I'm trying to add a pre-commit script.

The script works, but Git ignores the changes to the file. It seems like Git ignores any changes I make in .git, but it isn't specified in .gitignore.

For example:

# Add a hook that runs Hello, World!
echo "#\!/bin/sh \n echo 'Hello, World!'" > .git/hooks/pre-commit

# Make the hook runnable
chmod +x .git/hooks/pre-commit

# Check changes
git status

# > Your branch is up to date with 'origin/master'.
# > nothing to commit, working tree clean

Therefore, how do I commit my hook to the repository?


2 Answers 2


I found it -

Create a directory in the project root, let's call it git_hooks. Add the script to it, and set the directory as the Git hooks target using git config.

# Create directory
mkdir git_hooks

# Add a hook that runs Hello, World!
echo "#\!/bin/sh \n echo 'Hello, World!'" > git_hooks/pre-commit

# Make the hook runnable
chmod +x git_hooks/pre-commit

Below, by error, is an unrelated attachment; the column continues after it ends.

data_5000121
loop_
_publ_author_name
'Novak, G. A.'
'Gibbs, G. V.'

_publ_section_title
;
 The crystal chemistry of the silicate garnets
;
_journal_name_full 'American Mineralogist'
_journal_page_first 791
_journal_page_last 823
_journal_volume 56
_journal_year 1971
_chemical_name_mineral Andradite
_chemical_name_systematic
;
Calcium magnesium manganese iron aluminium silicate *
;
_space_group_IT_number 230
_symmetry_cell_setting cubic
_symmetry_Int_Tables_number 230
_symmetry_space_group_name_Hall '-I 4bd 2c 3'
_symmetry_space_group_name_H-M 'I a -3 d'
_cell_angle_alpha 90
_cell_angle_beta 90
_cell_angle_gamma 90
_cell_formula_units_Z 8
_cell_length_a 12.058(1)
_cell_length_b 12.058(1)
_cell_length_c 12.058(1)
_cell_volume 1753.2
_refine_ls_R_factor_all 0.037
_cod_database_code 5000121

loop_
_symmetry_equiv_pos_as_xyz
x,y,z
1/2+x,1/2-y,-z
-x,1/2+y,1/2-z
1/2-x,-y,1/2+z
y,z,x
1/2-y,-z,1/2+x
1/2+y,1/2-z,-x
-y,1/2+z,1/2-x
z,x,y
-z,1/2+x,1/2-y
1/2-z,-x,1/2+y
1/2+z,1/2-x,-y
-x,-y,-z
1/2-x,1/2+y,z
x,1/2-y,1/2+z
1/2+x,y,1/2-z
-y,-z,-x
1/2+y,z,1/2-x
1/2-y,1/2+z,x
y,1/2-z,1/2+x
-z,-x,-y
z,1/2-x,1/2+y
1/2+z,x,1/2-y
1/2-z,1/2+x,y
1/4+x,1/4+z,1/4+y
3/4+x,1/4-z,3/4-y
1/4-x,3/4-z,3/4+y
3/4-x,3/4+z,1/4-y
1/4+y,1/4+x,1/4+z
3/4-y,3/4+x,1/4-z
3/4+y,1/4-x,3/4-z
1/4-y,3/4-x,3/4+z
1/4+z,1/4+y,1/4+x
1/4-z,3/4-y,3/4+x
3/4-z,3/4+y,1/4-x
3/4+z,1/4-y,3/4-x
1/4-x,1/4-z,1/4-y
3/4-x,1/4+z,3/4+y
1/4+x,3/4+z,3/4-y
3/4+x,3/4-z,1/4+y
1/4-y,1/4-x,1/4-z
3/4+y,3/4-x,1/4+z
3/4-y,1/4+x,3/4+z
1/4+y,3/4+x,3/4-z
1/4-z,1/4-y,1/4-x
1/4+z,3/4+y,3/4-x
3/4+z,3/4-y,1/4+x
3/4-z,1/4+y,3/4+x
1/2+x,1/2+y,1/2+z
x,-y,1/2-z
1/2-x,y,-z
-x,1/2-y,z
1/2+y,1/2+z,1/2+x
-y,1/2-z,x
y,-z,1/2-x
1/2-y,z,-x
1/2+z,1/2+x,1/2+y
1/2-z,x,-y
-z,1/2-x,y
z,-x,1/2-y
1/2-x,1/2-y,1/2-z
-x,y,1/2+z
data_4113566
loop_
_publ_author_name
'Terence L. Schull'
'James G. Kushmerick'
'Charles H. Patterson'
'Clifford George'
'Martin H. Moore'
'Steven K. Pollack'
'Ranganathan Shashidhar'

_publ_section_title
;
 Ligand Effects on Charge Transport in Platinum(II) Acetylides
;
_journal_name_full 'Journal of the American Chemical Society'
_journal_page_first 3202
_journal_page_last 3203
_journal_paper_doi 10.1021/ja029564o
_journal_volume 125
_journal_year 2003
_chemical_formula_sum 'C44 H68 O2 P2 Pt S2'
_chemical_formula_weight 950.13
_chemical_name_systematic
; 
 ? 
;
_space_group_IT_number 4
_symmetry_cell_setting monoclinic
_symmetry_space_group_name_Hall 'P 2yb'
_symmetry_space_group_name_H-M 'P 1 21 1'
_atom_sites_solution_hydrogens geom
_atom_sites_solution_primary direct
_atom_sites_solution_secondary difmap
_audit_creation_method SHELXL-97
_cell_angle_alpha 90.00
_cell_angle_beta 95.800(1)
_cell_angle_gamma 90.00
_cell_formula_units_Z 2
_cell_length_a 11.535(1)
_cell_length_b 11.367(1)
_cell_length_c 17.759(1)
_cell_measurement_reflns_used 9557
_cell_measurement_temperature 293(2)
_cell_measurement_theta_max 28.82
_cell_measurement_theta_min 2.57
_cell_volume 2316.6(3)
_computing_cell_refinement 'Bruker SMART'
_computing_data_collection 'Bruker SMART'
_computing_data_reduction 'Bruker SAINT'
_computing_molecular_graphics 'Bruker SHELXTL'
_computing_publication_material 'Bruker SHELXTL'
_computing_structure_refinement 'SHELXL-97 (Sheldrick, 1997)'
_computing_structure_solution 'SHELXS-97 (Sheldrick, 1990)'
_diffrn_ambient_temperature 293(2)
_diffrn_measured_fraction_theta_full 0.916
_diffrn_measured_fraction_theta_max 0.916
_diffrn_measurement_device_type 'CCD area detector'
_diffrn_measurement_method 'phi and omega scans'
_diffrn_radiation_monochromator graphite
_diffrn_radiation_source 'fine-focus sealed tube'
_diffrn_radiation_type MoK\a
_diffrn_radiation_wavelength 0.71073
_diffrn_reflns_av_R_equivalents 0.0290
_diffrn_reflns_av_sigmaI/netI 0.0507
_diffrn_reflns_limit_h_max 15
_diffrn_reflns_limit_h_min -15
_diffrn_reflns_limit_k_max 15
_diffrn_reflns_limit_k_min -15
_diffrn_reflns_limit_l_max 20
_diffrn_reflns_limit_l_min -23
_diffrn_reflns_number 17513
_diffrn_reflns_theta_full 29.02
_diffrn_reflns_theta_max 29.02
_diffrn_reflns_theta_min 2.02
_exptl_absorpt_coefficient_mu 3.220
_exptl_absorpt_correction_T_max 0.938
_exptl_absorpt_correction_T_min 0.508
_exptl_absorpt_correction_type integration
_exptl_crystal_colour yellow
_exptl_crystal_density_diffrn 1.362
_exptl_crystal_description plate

# Configure git to use the new hook - it will stay with the repository
git config core.hooksPath "./git_hooks"

# The script will run on every commit:
git commit -am "added pre-commit hook"
> Hello, World!

The .git repository isn't part of the repository. It is the repository.

If you want to save the configuration of your repository, I suggest you use another Git repository for that purpose.

  • 2
    So how do I add a hook? do I have to add another directory and force symlink it? what is the proper way to add a hook? this is what every tutorial shows me unless I use some fancy framework like python pre-commit, or js husky? Aug 21, 2019 at 12:46

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